According to its own figures, the digital coupon system Payback has 80 million users worldwide, 30 million of which are from Germany alone. Just like Amazon, Facebook and Google, the company sends individualised advertising to its customers. According to Payback, shopping behaviour reveals a lot about the living conditions of customers: for example, if a man classified as single suddenly buys hair dying products, he is very likely no longer single. Customers who like to shop for tea, coffee or cigarettes particularly often also buy whitening toothpaste on sale. Payback also calculates how user profiles evolve: for example, if someone buys small animal food for hamsters or guinea pigs, a prepaid mobile phone will also soon be on the list. Why? Because kids are growing up. Anyone who buys diapers today will have a school kid at home in six years’ time. The mass of data allows companies to find correlations that would not be possible with a traditional customer survey. But some things are also simple mathematics, such as the example of diaper and schoolchild.
The Disney Group has equipped its theme parks with thousands and thousands of sensors. Visitors receive a wristband, the MagicBand, which is equipped with RFID technology. It serves as an admission ticket, hotel key, payment system and identification, for example to avoid having to queue after advance registration. At the same time, the park management knows at all times where crowds are accumulating and can react accordingly. The wristband is also used for targeted advertising and personal addressing.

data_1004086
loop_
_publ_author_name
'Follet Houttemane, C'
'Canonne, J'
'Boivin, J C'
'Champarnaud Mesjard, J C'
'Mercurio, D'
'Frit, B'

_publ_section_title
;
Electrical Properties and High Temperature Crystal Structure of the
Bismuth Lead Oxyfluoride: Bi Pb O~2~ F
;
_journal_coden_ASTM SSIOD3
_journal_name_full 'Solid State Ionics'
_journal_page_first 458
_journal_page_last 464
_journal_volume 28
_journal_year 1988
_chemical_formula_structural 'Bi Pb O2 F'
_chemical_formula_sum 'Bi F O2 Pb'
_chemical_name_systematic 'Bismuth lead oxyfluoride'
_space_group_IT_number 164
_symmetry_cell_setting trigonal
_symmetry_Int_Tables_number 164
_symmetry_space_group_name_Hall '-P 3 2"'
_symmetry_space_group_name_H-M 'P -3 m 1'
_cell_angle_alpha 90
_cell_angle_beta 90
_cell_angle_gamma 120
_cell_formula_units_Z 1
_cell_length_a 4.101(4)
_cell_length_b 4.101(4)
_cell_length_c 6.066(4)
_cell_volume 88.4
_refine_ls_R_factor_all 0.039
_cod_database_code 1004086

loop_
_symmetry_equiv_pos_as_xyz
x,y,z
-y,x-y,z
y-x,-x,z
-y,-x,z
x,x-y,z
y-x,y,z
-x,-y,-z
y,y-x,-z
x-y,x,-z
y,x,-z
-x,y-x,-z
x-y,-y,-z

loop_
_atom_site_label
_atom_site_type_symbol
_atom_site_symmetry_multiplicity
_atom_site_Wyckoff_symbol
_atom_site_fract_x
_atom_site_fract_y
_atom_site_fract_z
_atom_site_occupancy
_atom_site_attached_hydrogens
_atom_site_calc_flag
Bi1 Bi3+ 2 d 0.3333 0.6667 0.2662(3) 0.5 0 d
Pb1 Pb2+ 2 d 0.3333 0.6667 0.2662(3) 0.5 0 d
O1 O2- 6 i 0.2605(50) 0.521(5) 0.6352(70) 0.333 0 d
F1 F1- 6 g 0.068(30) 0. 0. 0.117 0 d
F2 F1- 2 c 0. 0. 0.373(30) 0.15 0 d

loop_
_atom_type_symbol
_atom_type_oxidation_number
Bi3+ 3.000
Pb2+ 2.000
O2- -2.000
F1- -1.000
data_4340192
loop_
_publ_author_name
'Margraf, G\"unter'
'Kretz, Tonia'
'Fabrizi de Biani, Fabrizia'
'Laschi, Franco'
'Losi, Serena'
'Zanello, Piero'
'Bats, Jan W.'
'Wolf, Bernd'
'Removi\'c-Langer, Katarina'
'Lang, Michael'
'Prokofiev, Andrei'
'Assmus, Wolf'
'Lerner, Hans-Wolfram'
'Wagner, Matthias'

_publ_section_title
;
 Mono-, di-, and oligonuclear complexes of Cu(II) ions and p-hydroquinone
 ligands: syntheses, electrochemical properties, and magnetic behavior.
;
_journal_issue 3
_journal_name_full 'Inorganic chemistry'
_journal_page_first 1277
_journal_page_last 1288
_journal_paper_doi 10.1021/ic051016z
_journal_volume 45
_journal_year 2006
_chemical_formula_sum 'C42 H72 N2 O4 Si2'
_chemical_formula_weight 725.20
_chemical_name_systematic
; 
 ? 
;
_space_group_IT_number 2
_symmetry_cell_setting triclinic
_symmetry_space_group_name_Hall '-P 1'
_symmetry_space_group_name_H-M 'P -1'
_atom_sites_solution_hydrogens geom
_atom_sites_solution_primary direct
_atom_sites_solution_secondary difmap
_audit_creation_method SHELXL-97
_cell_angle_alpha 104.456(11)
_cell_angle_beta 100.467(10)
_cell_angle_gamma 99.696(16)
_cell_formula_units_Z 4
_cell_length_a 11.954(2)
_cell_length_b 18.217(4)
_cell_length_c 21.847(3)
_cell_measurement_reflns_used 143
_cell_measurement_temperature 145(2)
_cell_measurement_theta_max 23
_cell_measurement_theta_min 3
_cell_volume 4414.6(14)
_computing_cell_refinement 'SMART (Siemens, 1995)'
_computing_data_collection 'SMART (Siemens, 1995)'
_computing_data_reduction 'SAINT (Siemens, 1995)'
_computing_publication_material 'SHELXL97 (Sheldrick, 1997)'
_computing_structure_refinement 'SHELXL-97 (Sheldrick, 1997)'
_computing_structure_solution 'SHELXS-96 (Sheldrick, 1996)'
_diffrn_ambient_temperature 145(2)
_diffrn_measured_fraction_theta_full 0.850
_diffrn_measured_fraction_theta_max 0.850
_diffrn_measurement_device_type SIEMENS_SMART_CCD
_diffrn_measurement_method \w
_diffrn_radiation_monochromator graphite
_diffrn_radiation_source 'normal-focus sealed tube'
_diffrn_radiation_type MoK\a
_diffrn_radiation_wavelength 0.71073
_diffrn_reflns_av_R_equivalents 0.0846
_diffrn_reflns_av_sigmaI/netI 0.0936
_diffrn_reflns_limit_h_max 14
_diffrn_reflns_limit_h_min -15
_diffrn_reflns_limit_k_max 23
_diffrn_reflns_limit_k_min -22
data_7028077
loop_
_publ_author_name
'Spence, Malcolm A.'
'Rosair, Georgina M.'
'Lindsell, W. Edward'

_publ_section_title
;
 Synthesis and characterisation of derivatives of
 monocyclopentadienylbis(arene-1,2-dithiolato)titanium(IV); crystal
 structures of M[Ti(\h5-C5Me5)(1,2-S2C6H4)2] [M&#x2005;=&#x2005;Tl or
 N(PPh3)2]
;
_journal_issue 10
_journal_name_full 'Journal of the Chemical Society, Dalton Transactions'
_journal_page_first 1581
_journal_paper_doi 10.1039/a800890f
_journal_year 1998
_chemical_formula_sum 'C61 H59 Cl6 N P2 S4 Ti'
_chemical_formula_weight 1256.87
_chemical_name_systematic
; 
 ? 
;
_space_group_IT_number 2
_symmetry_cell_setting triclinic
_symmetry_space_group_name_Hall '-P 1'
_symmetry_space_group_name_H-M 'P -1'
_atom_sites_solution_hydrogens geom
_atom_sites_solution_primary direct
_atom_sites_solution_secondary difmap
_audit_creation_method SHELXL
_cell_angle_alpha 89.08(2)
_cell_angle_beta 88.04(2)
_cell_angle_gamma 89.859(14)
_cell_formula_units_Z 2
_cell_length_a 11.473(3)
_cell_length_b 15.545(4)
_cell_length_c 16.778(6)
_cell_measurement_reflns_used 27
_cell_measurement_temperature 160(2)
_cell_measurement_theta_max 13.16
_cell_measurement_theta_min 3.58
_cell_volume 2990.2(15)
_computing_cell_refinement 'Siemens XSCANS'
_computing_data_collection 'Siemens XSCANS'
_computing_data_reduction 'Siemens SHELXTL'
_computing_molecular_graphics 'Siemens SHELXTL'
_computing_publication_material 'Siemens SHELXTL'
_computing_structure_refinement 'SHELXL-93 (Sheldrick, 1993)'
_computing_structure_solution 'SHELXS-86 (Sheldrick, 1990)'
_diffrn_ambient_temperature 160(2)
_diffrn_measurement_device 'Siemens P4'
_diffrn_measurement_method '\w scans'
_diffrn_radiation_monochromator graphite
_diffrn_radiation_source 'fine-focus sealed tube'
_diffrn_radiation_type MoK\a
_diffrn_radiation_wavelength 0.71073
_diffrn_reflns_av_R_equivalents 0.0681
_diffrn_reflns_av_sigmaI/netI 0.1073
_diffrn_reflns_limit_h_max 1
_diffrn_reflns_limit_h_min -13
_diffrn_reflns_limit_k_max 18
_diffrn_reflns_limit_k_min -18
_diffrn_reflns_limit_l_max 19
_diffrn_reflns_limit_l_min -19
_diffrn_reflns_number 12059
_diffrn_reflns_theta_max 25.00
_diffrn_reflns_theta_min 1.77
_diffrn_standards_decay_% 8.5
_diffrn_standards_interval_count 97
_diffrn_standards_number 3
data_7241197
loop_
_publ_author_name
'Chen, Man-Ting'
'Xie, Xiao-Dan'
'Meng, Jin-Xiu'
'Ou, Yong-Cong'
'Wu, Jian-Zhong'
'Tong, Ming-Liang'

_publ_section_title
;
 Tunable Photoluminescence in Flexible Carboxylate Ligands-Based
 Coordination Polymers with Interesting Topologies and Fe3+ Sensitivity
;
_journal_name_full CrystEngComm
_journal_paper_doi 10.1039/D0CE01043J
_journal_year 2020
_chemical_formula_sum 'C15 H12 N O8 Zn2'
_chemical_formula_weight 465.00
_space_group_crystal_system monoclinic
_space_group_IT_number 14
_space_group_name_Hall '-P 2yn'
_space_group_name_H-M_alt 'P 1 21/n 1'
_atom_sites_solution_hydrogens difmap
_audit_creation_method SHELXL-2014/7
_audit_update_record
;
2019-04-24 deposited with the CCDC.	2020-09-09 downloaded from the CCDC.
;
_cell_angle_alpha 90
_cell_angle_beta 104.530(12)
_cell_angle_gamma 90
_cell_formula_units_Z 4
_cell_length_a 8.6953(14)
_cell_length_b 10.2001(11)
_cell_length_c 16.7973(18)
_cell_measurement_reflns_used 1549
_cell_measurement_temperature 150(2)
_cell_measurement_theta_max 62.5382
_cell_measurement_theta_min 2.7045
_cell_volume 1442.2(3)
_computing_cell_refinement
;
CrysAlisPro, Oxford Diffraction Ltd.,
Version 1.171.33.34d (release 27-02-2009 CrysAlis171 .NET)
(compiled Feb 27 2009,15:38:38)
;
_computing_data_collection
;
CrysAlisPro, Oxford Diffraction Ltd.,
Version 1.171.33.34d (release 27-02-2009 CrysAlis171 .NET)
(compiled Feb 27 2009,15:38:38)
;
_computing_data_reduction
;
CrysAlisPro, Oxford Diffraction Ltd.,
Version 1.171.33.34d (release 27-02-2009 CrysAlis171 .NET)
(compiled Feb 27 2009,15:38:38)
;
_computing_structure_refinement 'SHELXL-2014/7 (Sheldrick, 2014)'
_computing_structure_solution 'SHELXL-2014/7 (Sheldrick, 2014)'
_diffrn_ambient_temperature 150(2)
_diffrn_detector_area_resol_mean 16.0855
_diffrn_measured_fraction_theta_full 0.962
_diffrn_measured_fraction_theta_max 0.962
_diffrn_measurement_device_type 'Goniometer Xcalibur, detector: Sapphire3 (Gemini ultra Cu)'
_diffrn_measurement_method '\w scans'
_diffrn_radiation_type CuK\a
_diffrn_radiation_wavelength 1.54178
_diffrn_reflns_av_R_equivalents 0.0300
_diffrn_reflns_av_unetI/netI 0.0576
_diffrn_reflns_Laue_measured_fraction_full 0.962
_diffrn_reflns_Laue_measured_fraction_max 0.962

John Deere, renowned worldwide for his distinctive tractors, is turning agriculture upside down with big data: sensors for optimum irrigation and fertilisation of the fields are on offer, as is a climate and weather app, which calculates the optimum time for sowing and harvesting. In addition, the company evaluates the data of all its machines and sensors worldwide in order to develop new products and strategies. Of course, the tractors of this company and also of other manufacturers can already drive over the fields remotely operated via satellite today – here, too, digitisation and the processing of a great amount of data from different sources play an important role: for example, drones can use infrared cameras to warn against wild animals or control sensors to determine where more or less fertiliser is applied on the field.
Illustrations: Christoph Kleinstück